Where did the new StringInfo stuff come from?

by Michael S. Kaplan, published on 2005/04/29 02:36 -07:00, original URI: http://blogs.msdn.com/michkap/archive/2005/04/29/413366.aspx

I used it in a very confusing and obfuscated way in Normalization as obfuscation in C#. And then yesterday I used it again in my internationally savvy palindrome checker, in a slightly more intuitive manner.

It is the all new StringInfo class in Whidbey.

Now the old StringInfo class had only static methods -- in other words it was a walking FxCop violation.

And the main method it had was StringInfo.ParseCombiningCharacters, which was a static method that would take a string and return an array of int values, each one of which would be an index into that string that showed where a new text element was started. A text element could be a single letter, a letter and a diacritic, a letter and a bunch of diacritics, a hugh and low surrogate representing a surrogat pair, etc.

ParseCombiningCharacters is an incredibly useful method, but it is not very intuitive to use, certainly not and use effectively. The same goes for the other methods for dealing with text elements (GetTextElementEnumerator and GetNextTextElement) -- people were just getting confused.

But people have no problem understanding the need to be able to count entities based on what a typical user might think a character is. Once one explains what a text element is, they immediately understand the need for ways to make use of them.

So we had some meetings to talk about how to make the ways to work with text elements more intuitive, at least as intuitive as the concept of a text element itself. In the last of those meetings, someone pointed out that people usually had no problem understanding the semantic of the Substring method or the Length property of System.String. Maybe we could learn a lesson from that?

And viola, the SubstringByTextElements method and the LengthInTextElements property were born!

Each behaves just like their cousins, the Substring method and the Length property, but rather than being based on UTF-16 code points, they are based on text elements, or what the user might reasonably point to and call a character. The same thing that the Win32 CharNext and CharPrev functions do (at least, when we have not accidentally broken them!).

Now the method and property are useless if there is not some object that they can hang off of which has the string. People were leery about adding them directly to System.String since they really want to try keep that object as lightweight as they can (and some would even say they are not trying hard enough on that). That's when somebody remembered this class you could instantiate yet had no instance methods, this FxCop violation with a hat. And we added a constructor that takes a string and a StringInfo.String property to retrieve the string later if you wanted or change it without having to tear down the object.

Now we were rolling....

Internally, it just uses that incredibly useful but not-so-intuitive StringInfo.ParseCombiningCharacters and stores that System.Int32 array. That makes StringInfo.LengthInTextElements a simple call to Length on the array, and StringInfo.SubstringByTextElements is a simple tip-toe through the array, using the very start and length parameters that the method contains in order to know where and how far to go. So we get to be intuitive and pretty fast at the same time. and we get to get rid of that FxCop issue, to boot. Everybody wins!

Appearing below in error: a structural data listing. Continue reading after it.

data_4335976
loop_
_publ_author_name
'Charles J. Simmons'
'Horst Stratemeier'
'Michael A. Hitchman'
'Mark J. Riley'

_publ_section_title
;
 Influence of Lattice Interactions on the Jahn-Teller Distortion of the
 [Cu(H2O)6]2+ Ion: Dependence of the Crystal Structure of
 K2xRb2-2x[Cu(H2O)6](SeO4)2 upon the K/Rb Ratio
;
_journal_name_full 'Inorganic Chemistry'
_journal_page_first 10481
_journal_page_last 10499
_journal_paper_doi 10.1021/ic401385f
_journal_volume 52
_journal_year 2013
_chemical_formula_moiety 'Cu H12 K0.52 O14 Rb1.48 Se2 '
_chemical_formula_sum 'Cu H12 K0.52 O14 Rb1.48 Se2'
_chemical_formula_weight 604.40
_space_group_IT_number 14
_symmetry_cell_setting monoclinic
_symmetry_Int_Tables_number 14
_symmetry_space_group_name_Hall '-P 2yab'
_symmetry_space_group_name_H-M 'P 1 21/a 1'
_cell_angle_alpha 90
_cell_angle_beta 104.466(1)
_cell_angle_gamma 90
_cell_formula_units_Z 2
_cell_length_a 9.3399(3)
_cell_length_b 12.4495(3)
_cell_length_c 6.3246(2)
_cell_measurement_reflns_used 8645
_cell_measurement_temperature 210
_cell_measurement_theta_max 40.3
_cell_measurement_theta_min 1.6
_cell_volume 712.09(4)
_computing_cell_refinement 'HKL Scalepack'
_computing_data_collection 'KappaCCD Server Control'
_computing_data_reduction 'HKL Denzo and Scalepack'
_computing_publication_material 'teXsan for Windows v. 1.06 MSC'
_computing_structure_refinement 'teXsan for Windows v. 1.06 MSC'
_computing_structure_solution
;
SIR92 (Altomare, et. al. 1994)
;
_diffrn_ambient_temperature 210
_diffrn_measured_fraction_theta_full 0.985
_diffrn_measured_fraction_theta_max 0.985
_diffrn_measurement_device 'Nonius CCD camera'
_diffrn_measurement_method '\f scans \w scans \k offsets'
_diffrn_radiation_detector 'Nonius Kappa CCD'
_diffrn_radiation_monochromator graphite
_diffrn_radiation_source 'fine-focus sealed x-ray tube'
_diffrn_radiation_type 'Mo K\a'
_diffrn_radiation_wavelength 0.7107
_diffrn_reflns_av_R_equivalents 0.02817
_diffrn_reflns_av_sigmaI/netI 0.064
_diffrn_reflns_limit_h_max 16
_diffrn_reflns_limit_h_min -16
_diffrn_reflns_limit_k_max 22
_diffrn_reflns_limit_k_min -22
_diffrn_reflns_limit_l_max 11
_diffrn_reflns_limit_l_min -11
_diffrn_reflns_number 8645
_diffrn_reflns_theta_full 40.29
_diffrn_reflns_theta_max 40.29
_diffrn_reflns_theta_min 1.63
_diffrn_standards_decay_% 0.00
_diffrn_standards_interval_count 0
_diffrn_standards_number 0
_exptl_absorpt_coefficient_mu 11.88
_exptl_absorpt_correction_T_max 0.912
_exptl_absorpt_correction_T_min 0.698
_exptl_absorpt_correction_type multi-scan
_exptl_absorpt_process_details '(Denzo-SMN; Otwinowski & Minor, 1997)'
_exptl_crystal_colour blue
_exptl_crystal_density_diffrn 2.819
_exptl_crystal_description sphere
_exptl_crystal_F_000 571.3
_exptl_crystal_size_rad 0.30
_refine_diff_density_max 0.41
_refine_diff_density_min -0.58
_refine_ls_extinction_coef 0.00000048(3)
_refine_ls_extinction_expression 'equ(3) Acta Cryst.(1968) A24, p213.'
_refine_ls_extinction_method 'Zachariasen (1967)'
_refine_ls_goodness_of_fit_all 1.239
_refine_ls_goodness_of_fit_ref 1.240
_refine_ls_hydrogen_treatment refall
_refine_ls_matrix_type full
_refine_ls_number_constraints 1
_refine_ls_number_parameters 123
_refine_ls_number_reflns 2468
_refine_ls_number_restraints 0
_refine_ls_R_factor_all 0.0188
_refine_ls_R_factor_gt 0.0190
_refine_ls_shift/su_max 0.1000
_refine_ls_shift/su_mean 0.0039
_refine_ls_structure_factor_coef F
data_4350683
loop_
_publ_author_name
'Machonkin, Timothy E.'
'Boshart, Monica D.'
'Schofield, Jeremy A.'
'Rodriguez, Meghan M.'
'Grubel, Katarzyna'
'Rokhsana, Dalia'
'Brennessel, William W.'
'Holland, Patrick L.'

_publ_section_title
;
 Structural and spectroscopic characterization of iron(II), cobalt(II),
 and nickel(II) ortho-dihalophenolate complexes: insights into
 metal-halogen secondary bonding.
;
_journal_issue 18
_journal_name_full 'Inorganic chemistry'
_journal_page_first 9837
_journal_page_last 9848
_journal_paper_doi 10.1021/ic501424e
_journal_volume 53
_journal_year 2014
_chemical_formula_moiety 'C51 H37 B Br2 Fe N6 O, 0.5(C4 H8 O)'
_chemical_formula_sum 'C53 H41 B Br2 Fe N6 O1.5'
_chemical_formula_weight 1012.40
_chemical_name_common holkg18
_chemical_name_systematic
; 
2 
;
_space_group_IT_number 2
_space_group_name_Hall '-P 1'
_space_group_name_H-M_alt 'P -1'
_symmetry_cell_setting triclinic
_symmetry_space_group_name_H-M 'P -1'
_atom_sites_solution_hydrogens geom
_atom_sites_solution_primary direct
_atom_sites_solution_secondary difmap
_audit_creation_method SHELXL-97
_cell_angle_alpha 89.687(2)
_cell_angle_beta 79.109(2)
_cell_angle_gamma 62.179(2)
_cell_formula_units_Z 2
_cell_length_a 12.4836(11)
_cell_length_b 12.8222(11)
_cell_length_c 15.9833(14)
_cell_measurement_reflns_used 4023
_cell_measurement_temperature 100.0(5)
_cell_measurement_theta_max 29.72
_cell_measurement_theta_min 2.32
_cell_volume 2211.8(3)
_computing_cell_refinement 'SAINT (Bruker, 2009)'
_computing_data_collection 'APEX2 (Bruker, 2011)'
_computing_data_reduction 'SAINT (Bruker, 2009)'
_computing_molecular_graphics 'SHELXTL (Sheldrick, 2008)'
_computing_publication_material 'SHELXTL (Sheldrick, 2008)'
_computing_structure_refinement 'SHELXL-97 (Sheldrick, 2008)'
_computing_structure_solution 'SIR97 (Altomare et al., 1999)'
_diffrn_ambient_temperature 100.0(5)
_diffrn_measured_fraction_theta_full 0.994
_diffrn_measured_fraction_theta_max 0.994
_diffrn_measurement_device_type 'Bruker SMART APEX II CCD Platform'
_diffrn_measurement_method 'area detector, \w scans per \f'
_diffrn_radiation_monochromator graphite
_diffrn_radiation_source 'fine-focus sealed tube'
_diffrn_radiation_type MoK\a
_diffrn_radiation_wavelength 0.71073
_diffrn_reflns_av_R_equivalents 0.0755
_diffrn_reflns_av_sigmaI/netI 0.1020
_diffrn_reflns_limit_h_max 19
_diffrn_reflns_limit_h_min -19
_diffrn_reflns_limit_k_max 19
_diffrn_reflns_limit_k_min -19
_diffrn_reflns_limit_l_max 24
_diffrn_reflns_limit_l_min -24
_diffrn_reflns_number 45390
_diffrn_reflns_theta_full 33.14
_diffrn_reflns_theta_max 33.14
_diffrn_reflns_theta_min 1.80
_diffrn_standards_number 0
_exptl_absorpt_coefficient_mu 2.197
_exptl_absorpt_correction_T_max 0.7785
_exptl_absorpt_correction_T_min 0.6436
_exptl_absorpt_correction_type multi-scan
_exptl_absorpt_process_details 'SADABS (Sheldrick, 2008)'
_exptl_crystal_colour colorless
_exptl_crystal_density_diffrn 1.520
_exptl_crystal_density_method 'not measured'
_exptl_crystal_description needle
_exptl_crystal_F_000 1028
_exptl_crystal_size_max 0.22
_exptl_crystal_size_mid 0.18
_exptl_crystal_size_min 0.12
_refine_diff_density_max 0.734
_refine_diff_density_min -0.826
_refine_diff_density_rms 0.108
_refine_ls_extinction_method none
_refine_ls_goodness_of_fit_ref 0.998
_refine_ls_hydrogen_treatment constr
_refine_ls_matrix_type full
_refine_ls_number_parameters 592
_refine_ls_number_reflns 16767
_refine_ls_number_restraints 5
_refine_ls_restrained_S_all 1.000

This post brought to you by "¾" (U+00be, a.k.a. VULGAR FRACTION THREE QUARTERS)

# Maurits on Friday, April 29, 2005 8:13 AM:

Much more intuitive, good job!
I don't have Whidbey Beta 2, so I'll have to reverse-engineer LengthInTextElements and SubstringByTextElements.

# Srikanth on Friday, April 29, 2005 9:23 AM:

One another great article!
Keep doing..


# Michael S. Kaplan on Friday, April 29, 2005 10:07 AM:

Or you could just get Beta 2. :-)

# Wayne Steele on Friday, April 29, 2005 12:20 PM:

OK, smart guy, so what happens for code points that contain more than one text element?

# Michael S. Kaplan on Friday, April 29, 2005 1:24 PM:

Not sure I understand, Wayne -- a text element is made up of one or more code points. We never divide code points into multiple text elements.

# Maurits on Friday, April 29, 2005 3:56 PM:

I think Wayne's thinking of things like fl (that's fl in one grapheme) - these are ONE TEXT ELEMENT.

See my recent update:


# Maurits on Friday, April 29, 2005 5:43 PM:

Ah, found the codepoint for the fl ligature:

# Michael S. Kaplan on Friday, April 29, 2005 9:01 PM:

You can use Unicode Normalization to fold out that ligature into more than one unique text element. Normalization form KC does the trick nicely. :-)

Now I would not tend to agree with your assessment of sort elements as being letters, FWIW. They are not relly thought of in that way.

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referenced by

2008/12/09 UCS-2 to UTF-16, Part 8: It's the end of the string as we know it (and I feel ellipses)

2008/11/24 UCS-2 to UTF-16, Part 6: An exercise left for whoever needs some exercise

2008/09/18 UCS-2 to UTF-16, Part 3: It starts with cursor movement (where MS simultaneously gets better and worse)

2008/07/24 When you assess, you make an...

2007/05/09 Sometimes you need more than StringInfo

2007/03/04 String Indexing?

2006/11/10 Some people feel really insecure about the size of their [string] members

2005/06/15 Once more into the palindrome

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